Edward Rutkowski, East Baltimore visionary, dies

Edward Vincent Rutkowski, a retired electrical engineer who led the revitalization and economic stabilization of neighborhoods around Patterson Park, died of cardiac arrest Thursday at the Johns Hopkins Hospital. The Southeast Baltimore resident was 72.

“No one has come close to accomplishing what he did in Patterson Park,” said Baltimore City director of planning Chris Ryer. “He changed a whole neighborhood’s economic market. He bought and then sold hundreds of houses and preserved the neighborhood’s stability.”


Born in Baltimore and raised on Conkling Street in Highlandtown, he was the son of Edward Rutkowski, a pharmacist, and his wife, Dorothy Koehler, who ran the drugstore after her husband’s death. He attended Sacred Heart of Jesus School and was a 1965 graduate of Calvert Hall College High School. He earned an engineering degree at the Case Institute of Technology in Cleveland.

Mr. Rutkowski joined IBM and became a manager in software development. While there, he helped create an early electronic typewriter-word processor. He held posts in Boston and Rochester, Minn., where he met his future wife, Kay Anderson. They later lived in Gaithersburg and Lexington, Ky.


In 1986 Mr. Rutkowski decided he wanted to get back to Baltimore and moved to a three-story rowhouse on East Baltimore Street across from Patterson Park.

He joined United Parcel Service as a software developer and and worked to make drivers’ routes more efficient. He also worked in creating electronic signatures.

From his new home, he observed changes in Southeast Baltimore that alarmed him.

A 2010 Sun article said he saw “once-solid streets declining, with drug dealers, prostitutes and slumlords taking over as longtime residents fled. Vacant houses were both a cause and an effect. So he and three neighbors started buying the properties.”

He left UPS and concentrated on making Patterson Park more economically stable. In 1996, with the help of volunteers and community representatives, he formed the Patterson Park Community Development Corporation.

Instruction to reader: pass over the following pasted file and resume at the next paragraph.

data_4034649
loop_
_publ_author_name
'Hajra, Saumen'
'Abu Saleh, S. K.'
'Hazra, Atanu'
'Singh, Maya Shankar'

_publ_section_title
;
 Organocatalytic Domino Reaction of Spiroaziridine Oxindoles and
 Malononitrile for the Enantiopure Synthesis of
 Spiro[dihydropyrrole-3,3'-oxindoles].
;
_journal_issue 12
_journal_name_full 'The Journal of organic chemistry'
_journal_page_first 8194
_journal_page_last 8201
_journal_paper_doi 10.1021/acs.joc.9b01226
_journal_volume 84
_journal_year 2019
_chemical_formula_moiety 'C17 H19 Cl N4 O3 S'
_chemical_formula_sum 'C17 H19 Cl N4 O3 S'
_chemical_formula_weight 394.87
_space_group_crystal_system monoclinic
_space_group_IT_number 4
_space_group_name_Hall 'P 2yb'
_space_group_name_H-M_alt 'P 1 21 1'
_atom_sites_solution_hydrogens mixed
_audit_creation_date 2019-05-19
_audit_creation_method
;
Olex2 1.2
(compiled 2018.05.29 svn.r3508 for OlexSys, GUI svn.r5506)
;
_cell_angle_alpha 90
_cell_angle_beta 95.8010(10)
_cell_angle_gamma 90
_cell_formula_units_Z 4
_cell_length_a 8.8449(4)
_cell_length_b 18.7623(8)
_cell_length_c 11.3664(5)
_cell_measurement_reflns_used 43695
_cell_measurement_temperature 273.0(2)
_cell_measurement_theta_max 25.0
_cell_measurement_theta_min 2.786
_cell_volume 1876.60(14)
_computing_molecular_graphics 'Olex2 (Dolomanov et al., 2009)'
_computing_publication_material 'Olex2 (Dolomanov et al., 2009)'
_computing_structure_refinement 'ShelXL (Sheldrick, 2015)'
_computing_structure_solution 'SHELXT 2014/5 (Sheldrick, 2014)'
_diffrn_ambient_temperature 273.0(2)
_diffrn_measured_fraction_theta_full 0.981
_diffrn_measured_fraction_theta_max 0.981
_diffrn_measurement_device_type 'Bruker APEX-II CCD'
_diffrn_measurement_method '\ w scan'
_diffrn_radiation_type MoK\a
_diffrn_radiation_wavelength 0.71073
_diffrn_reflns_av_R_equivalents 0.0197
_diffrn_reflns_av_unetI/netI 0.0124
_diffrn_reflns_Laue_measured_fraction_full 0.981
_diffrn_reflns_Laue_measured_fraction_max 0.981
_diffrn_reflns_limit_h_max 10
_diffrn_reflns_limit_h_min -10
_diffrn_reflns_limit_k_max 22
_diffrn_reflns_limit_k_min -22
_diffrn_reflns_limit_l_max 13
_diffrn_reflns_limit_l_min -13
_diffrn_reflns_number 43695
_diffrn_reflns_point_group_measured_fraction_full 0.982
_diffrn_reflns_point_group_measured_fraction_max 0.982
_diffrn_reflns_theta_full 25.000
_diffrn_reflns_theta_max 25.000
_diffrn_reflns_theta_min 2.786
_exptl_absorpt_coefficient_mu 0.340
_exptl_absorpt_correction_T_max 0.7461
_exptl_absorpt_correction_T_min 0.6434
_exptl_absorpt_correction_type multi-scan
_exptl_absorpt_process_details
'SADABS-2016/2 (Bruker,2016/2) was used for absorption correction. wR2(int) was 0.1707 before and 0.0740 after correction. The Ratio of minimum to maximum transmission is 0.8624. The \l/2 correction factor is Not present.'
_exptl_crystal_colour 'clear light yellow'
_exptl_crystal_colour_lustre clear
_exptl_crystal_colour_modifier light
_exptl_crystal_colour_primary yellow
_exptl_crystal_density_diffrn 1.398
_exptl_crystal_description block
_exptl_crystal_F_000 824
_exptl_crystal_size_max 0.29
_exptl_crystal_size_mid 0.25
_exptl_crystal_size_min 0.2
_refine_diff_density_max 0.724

He later co-wrote a book, “The Urban Transition Zone: A Place Worth a Fight."

Charles B. Duff, the president of Jubilee Baltimore, said: “I don’t know anyone who has done more good for Baltimore than Ed. If he had never founded and brilliantly run the Patterson Park CDC, I’m convinced that there would be 5,000 more vacant houses in Baltimore than there are, and the belt of disinvestment and dilapidation would now extend south of Patterson Park.”

Mr. Duff, who served as Mr. Rutkowski’s board chair, recalled him as an engineer who worked out solutions based on trial and error.


Mr. Rutkowski analyzed the neighborhood’s problem and went on to hire 25 employees responsible for buying, renting or reselling hundreds of houses. His goal was to turn these the blocks around economically by controlling the neighborhood’s real estate.

"It’s controlling the real estate to keep it out of the hands of the slumlords," he said in a 2006 Sun article.

The article went on say: “He is able to turn out a first-class version of clean, modern design in 1900-era row houses ... [with] fireplaces; stainless steel and turned wire appointments; staircases that look like an architect’s fantasy. These are not working-class, side-street homes anymore, but when you step outside, there is no mistaking you are in Baltimore.”

Friends said Mr. Rutkowski also realized the worth of the Patterson Park greensward as a neighborhood amenity. A swimmer, he participated in the first Patterson Park water ballet.

“Ed realized that if we programmed Patterson Park with activities, it was a marketing strategy,” said Will Backstrom, a senior vice president at PNC Bank and a former co-worker. “Ed liked to take risky strategies. He was not a conventional community development person. He was an engineer and a person who cultivated diverse ideas.”

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His group ultimately rebuilt 400 houses, which contributed to the economic well-being of a larger area.


“More important, though, it saved about 5,000 houses worth of Baltimore, and Ed achieved his dream of a vibrant neighborhood that is open to everybody,” Mr. Duff said.

After achieving a goad of neighborhood real estate stabilization, Mr. Rutkowski took on another goal: urban education.

After the closing of the St. Elizabeth of Hungary School facing Patterson Park, he founded the Patterson Park Public Charter School and served for 10 years as its executive director. The school is located in the former Catholic school.

He later worked with Park Heights Renaissance Inc., a Northwest Baltimore program.

A prayer service will be held at noon Tuesday at St. Elizabeth of Hungary Roman Catholic Church, 2638 E. Baltimore St. A visitation beginning at 10 a.m. precedes the service.

In addition to his wife of more than 50 years, a retired nurse, survivors include his brother, Michael Rutkowski of Washington, D.C.; and two sisters, Jean Hoffman and Martha McGriff, both of Chattanooga, Tenn.